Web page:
Also, as your hair ages, it stops producing pigments that give your hair its natural color [2]. The result? Gray hair. Gray hair’s cuticles are thinner and more brittle. So, as your hair turns grey, you might notice that overall your hair feels kinkier and coarser.

Your Everlywell telehealth provider can help explain some of these age-related changes in your hair texture that you might be experiencing.

Explore how diet impacts hair texture

Your Everlywell healthcare provider may ask about your diet as part of your online health consultation. That is because your hair and skin crave high amounts of zinc, Vitamin B-12, iron, vitamin E, and omega fatty acids [5].

For example, did you know that without enough vitamin B12 in one’s daily diet, hair follicles might not receive the oxygen and nutrients they need to grow thicker hair? However, getting enough vitamin B12-rich foods can be challenging for some of us. During your telehealth visit, you can review which supplements you take already or whether vitamin B12 supplements, like those offered by Everlywell, could improve your hair’s texture.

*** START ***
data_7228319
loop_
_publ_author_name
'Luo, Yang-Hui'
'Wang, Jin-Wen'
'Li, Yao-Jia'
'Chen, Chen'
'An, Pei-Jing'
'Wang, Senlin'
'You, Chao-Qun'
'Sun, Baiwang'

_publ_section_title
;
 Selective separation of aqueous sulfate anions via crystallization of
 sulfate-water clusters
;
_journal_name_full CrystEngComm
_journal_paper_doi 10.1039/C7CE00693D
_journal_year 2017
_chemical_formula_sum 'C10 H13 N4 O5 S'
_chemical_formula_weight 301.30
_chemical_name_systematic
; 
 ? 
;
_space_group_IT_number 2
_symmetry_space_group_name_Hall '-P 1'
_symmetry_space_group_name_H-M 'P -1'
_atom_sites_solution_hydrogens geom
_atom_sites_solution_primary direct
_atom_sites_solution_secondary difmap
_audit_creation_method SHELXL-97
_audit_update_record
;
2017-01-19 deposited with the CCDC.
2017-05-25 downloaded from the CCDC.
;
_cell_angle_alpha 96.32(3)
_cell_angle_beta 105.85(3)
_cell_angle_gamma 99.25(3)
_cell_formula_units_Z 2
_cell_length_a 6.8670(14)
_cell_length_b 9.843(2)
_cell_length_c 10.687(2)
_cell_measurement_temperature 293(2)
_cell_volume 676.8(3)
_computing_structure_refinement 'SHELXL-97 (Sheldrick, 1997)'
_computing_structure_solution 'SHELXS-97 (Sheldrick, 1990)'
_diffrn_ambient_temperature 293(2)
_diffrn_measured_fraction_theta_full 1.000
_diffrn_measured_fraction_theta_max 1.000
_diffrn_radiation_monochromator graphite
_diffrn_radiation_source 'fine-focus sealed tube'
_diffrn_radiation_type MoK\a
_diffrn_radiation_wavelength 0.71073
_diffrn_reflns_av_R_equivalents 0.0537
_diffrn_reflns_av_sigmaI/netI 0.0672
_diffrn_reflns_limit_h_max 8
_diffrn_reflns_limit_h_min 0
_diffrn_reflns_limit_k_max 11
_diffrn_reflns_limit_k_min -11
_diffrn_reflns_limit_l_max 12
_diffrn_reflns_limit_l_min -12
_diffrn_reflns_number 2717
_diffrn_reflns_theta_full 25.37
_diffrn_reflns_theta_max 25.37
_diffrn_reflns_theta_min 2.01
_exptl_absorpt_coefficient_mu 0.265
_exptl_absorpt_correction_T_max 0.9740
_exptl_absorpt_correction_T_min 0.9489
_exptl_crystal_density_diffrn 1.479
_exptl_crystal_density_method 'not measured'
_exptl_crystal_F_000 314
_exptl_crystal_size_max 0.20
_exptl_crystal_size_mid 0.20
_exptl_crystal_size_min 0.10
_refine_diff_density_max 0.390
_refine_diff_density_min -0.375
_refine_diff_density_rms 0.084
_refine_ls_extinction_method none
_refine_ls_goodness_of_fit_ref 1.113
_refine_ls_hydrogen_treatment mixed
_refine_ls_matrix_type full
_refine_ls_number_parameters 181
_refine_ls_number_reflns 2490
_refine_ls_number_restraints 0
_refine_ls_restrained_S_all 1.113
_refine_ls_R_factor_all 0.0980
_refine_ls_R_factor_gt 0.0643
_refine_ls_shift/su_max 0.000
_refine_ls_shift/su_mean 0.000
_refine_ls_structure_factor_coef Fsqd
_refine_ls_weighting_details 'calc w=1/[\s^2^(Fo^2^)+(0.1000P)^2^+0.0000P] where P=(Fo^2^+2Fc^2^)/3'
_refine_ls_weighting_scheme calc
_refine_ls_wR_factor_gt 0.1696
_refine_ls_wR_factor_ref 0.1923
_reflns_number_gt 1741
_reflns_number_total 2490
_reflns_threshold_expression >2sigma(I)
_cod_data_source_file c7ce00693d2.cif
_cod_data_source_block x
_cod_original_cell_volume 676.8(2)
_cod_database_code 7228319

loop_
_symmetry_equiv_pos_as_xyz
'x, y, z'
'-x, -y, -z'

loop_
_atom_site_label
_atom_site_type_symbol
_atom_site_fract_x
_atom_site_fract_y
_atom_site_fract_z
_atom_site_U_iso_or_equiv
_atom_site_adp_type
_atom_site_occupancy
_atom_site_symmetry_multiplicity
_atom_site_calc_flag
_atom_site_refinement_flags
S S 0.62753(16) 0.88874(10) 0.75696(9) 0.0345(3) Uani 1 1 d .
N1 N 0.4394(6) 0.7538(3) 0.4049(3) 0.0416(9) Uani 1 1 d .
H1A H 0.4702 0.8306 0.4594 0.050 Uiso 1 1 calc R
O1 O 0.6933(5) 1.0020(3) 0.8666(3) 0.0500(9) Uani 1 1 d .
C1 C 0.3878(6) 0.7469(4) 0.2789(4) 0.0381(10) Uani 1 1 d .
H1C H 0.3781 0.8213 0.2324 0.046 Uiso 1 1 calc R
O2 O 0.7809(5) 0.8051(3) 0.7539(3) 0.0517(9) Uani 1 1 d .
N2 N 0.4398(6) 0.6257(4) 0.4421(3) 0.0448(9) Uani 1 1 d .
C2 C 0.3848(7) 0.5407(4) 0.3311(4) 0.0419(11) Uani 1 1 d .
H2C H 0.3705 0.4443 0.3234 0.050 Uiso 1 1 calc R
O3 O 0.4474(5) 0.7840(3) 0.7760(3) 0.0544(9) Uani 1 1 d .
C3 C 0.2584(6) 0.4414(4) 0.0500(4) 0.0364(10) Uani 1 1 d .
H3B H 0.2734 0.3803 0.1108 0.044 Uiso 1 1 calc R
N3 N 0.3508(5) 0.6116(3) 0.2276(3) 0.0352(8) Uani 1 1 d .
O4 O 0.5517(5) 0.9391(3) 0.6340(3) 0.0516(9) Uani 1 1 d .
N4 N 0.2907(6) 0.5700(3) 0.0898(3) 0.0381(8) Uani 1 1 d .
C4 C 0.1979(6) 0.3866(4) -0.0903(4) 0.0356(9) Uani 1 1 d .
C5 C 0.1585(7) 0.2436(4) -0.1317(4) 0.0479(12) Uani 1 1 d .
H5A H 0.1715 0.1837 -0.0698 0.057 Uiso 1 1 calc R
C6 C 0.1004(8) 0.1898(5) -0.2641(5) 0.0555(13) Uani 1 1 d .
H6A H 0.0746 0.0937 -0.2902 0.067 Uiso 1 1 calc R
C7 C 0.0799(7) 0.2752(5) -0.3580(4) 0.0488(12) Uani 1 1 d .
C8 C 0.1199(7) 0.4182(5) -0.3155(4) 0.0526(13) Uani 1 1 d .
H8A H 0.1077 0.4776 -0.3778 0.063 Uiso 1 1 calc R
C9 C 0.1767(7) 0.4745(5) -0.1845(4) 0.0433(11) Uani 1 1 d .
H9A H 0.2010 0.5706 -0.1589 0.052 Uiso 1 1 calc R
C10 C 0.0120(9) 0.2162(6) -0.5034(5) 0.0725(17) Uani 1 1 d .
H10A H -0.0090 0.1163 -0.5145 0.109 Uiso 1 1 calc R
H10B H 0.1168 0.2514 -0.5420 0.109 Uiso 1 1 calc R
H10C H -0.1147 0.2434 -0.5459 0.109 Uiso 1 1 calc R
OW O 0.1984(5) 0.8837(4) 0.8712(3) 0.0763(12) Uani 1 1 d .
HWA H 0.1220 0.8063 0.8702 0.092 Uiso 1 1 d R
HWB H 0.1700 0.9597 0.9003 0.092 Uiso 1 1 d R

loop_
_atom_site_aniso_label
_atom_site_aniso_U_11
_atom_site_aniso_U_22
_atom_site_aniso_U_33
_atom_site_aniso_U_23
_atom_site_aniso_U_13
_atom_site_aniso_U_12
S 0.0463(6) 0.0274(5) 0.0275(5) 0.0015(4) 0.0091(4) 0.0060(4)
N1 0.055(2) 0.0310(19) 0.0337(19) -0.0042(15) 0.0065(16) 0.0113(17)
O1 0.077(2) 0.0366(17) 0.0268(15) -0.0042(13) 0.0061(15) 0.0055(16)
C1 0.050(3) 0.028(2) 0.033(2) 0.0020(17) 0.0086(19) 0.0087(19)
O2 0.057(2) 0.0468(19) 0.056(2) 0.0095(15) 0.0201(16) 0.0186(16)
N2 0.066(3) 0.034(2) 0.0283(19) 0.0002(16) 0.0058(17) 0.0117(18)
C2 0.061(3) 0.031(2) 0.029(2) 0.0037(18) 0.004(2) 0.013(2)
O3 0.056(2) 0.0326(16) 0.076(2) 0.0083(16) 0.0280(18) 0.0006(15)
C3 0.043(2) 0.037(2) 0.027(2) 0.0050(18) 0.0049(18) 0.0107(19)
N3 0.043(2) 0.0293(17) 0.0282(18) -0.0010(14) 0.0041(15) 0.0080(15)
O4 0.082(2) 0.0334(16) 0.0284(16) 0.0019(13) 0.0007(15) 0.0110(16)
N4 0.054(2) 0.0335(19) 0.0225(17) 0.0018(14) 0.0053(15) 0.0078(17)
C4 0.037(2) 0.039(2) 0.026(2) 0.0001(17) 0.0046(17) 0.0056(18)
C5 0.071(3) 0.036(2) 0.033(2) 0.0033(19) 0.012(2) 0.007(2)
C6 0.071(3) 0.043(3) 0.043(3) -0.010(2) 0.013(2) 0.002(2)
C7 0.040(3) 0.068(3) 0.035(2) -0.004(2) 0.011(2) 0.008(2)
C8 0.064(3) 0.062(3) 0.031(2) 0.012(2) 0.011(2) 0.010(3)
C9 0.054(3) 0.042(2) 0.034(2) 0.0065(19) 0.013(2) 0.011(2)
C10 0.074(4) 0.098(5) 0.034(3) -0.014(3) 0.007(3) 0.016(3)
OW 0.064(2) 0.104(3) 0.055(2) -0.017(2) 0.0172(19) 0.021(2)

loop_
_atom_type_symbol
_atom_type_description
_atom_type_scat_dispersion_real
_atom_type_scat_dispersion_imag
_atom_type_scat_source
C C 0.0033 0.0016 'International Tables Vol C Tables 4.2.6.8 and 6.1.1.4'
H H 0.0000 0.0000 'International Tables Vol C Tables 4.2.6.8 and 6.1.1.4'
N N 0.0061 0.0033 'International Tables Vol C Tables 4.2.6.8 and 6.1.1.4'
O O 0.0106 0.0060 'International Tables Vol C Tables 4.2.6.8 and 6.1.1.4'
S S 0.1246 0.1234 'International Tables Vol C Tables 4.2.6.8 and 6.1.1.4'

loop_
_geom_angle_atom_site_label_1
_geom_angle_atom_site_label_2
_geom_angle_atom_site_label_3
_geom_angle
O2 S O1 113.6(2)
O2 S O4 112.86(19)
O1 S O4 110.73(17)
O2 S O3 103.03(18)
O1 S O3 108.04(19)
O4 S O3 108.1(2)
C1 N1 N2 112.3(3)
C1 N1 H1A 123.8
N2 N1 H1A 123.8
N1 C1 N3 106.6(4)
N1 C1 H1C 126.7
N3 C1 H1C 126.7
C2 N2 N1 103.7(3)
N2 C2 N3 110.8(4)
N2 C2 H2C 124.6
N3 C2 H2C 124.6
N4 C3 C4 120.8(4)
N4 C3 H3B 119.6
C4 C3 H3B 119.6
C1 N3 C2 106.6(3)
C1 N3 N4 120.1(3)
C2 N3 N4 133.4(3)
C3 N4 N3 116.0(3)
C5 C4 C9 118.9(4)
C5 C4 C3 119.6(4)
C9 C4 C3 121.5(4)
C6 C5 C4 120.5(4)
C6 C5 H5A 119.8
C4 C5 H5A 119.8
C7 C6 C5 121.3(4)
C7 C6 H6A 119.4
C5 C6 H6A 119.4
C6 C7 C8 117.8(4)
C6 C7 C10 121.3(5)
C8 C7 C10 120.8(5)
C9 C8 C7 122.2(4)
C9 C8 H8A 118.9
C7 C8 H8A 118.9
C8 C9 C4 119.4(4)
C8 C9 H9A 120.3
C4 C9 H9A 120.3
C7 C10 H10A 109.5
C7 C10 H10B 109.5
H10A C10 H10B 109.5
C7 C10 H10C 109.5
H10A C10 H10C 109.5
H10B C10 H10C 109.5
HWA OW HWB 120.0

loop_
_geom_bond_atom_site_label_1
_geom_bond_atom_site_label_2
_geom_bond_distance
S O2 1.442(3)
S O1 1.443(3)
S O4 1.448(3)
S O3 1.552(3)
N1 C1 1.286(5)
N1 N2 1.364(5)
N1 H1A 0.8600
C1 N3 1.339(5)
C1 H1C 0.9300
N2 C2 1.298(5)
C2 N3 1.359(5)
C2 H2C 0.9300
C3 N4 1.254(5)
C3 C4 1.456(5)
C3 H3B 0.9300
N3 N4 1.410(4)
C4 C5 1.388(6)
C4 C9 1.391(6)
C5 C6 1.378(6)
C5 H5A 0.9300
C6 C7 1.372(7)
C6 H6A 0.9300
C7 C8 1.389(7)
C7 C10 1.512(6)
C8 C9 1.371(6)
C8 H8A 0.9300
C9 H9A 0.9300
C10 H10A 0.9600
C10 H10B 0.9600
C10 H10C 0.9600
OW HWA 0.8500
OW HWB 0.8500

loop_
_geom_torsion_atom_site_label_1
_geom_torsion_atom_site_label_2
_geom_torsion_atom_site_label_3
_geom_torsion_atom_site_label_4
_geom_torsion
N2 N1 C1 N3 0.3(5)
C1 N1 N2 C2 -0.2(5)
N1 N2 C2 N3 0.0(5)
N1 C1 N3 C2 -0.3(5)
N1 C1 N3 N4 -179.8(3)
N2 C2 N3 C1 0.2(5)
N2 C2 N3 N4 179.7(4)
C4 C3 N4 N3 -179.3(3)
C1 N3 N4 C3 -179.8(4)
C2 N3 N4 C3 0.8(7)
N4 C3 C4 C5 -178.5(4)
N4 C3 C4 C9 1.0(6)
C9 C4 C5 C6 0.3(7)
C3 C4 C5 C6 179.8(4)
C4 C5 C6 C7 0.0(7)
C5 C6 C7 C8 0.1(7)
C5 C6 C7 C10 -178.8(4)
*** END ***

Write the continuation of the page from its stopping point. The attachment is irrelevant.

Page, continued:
Take a look in your medicine cabinet

Many medications we take to treat one problem can have unintended side effects. For example, did you know that beta blocker heart medicines like propranolol or metoprolol can cause thinning hair or hair loss for some people? Or that some cholesterol-lowering medications (like the statin class of drugs) can sometimes change people’s hair color? Everlywell’s telehealth clinicians can review your medication list and help you identify whether any of the medications you take regularly might be changing your hair’s texture.

Talk about other lifestyle causes of hair texture changes

During an Everlywell virtual care visit, your healthcare provider will also ask about other choices you make that impact your hair (and health). For example, they will inquire about your smoking habits. Research shows that smoking cigarettes causes a host of health risks and increases your risk of changes in hair texture, hair thinning, and hair loss [6].